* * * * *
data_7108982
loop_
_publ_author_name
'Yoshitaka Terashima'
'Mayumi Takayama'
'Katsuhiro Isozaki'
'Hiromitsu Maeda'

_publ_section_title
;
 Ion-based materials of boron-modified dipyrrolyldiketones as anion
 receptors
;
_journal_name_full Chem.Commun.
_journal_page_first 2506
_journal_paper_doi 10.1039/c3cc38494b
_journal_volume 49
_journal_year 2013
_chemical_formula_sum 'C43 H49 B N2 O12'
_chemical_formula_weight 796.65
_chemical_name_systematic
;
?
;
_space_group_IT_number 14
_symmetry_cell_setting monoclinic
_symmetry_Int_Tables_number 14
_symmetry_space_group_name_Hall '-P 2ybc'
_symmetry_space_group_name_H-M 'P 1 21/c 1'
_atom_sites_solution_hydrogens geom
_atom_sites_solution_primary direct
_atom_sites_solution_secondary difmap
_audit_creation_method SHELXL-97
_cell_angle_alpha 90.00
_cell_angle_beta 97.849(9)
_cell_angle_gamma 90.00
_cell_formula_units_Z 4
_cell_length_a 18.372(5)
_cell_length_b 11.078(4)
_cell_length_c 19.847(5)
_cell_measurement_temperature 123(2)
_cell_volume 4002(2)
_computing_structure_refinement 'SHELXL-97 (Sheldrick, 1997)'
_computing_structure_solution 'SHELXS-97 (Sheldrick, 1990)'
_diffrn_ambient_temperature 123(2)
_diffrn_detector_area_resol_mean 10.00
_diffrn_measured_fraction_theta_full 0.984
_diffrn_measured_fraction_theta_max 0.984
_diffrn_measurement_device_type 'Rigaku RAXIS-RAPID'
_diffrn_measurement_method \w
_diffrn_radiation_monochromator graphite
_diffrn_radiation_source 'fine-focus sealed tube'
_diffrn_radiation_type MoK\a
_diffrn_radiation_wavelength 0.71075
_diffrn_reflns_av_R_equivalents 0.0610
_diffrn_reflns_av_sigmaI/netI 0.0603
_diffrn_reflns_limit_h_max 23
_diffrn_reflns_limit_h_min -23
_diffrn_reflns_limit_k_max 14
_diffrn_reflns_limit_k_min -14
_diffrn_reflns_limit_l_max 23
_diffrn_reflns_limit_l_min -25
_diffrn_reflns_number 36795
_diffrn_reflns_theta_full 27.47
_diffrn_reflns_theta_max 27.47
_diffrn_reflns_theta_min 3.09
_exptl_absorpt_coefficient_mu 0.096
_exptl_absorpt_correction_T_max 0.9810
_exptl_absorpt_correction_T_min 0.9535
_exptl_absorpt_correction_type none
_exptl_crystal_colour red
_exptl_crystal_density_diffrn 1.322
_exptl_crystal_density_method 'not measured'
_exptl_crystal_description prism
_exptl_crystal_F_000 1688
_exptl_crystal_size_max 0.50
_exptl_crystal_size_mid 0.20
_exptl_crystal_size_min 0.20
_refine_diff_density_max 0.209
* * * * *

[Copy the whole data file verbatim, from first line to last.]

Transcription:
data_7108982
loop_
_publ_author_name
'Yoshitaka Terashima'
'Mayumi Takayama'
'Katsuhiro Isozaki'
'Hiromitsu Maeda'

_publ_section_title
;
 Ion-based materials of boron-modified dipyrrolyldiketones as anion
 receptors
;
_journal_name_full Chem.Commun.
_journal_page_first 2506
_journal_paper_doi 10.1039/c3cc38494b
_journal_volume 49
_journal_year 2013
_chemical_formula_sum 'C43 H49 B N2 O12'
_chemical_formula_weight 796.65
_chemical_name_systematic
;
?
;
_space_group_IT_number 14
_symmetry_cell_setting monoclinic
_symmetry_Int_Tables_number 14
_symmetry_space_group_name_Hall '-P 2ybc'
_symmetry_space_group_name_H-M 'P 1 21/c 1'
_atom_sites_solution_hydrogens geom
_atom_sites_solution_primary direct
_atom_sites_solution_secondary difmap
_audit_creation_method SHELXL-97
_cell_angle_alpha 90.00
_cell_angle_beta 97.849(9)
_cell_angle_gamma 90.00
_cell_formula_units_Z 4
_cell_length_a 18.372(5)
_cell_length_b 11.078(4)
_cell_length_c 19.847(5)
_cell_measurement_temperature 123(2)
_cell_volume 4002(2)
_computing_structure_refinement 'SHELXL-97 (Sheldrick, 1997)'
_computing_structure_solution 'SHELXS-97 (Sheldrick, 1990)'
_diffrn_ambient_temperature 123(2)
_diffrn_detector_area_resol_mean 10.00
_diffrn_measured_fraction_theta_full 0.984
_diffrn_measured_fraction_theta_max 0.984
_diffrn_measurement_device_type 'Rigaku RAXIS-RAPID'
_diffrn_measurement_method \w
_diffrn_radiation_monochromator graphite
_diffrn_radiation_source 'fine-focus sealed tube'
_diffrn_radiation_type MoK\a
_diffrn_radiation_wavelength 0.71075
_diffrn_reflns_av_R_equivalents 0.0610
_diffrn_reflns_av_sigmaI/netI 0.0603
_diffrn_reflns_limit_h_max 23
_diffrn_reflns_limit_h_min -23
_diffrn_reflns_limit_k_max 14
_diffrn_reflns_limit_k_min -14
_diffrn_reflns_limit_l_max 23
_diffrn_reflns_limit_l_min -25
_diffrn_reflns_number 36795
_diffrn_reflns_theta_full 27.47
_diffrn_reflns_theta_max 27.47
_diffrn_reflns_theta_min 3.09
_exptl_absorpt_coefficient_mu 0.096
_exptl_absorpt_correction_T_max 0.9810
_exptl_absorpt_correction_T_min 0.9535
_exptl_absorpt_correction_type none
_exptl_crystal_colour red
_exptl_crystal_density_diffrn 1.322
_exptl_crystal_density_method 'not measured'
_exptl_crystal_description prism
_exptl_crystal_F_000 1688
_exptl_crystal_size_max 0.50
_exptl_crystal_size_mid 0.20
_exptl_crystal_size_min 0.20
_refine_diff_density_max 0.209